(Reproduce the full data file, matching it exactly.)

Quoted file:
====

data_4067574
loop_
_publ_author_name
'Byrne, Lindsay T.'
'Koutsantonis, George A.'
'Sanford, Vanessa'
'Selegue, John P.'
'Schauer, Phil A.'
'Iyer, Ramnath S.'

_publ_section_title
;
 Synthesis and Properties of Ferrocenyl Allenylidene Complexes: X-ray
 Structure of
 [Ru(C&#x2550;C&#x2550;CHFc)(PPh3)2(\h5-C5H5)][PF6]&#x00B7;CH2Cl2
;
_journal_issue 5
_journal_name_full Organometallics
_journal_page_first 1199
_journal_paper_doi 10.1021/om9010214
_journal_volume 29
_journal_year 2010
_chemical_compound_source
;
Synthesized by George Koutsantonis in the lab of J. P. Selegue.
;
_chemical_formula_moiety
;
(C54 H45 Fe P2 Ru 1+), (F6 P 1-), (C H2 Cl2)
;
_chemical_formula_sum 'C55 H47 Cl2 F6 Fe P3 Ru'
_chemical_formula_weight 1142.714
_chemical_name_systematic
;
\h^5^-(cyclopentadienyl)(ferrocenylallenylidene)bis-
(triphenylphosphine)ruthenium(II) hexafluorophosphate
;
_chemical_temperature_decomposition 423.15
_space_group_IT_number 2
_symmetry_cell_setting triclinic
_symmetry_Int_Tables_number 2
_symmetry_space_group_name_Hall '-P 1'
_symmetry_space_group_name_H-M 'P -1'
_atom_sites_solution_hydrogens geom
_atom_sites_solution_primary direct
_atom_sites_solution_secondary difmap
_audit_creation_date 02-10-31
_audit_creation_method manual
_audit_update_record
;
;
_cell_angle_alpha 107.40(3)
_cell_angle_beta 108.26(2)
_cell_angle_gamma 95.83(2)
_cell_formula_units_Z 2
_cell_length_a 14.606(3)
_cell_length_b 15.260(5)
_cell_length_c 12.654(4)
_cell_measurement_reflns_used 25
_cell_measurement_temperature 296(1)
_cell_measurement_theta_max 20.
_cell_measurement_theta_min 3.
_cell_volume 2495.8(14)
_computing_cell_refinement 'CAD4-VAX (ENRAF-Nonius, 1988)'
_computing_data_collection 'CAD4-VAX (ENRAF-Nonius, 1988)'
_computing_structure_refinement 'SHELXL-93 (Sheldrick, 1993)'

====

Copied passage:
data_4067574
loop_
_publ_author_name
'Byrne, Lindsay T.'
'Koutsantonis, George A.'
'Sanford, Vanessa'
'Selegue, John P.'
'Schauer, Phil A.'
'Iyer, Ramnath S.'

_publ_section_title
;
 Synthesis and Properties of Ferrocenyl Allenylidene Complexes: X-ray
 Structure of
 [Ru(C&#x2550;C&#x2550;CHFc)(PPh3)2(\h5-C5H5)][PF6]&#x00B7;CH2Cl2
;
_journal_issue 5
_journal_name_full Organometallics
_journal_page_first 1199
_journal_paper_doi 10.1021/om9010214
_journal_volume 29
_journal_year 2010
_chemical_compound_source
;
Synthesized by George Koutsantonis in the lab of J. P. Selegue.
;
_chemical_formula_moiety
;
(C54 H45 Fe P2 Ru 1+), (F6 P 1-), (C H2 Cl2)
;
_chemical_formula_sum 'C55 H47 Cl2 F6 Fe P3 Ru'
_chemical_formula_weight 1142.714
_chemical_name_systematic
;
\h^5^-(cyclopentadienyl)(ferrocenylallenylidene)bis-
(triphenylphosphine)ruthenium(II) hexafluorophosphate
;
_chemical_temperature_decomposition 423.15
_space_group_IT_number 2
_symmetry_cell_setting triclinic
_symmetry_Int_Tables_number 2
_symmetry_space_group_name_Hall '-P 1'
_symmetry_space_group_name_H-M 'P -1'
_atom_sites_solution_hydrogens geom
_atom_sites_solution_primary direct
_atom_sites_solution_secondary difmap
_audit_creation_date 02-10-31
_audit_creation_method manual
_audit_update_record
;
;
_cell_angle_alpha 107.40(3)
_cell_angle_beta 108.26(2)
_cell_angle_gamma 95.83(2)
_cell_formula_units_Z 2
_cell_length_a 14.606(3)
_cell_length_b 15.260(5)
_cell_length_c 12.654(4)
_cell_measurement_reflns_used 25
_cell_measurement_temperature 296(1)
_cell_measurement_theta_max 20.
_cell_measurement_theta_min 3.
_cell_volume 2495.8(14)
_computing_cell_refinement 'CAD4-VAX (ENRAF-Nonius, 1988)'
_computing_data_collection 'CAD4-VAX (ENRAF-Nonius, 1988)'
_computing_structure_refinement 'SHELXL-93 (Sheldrick, 1993)'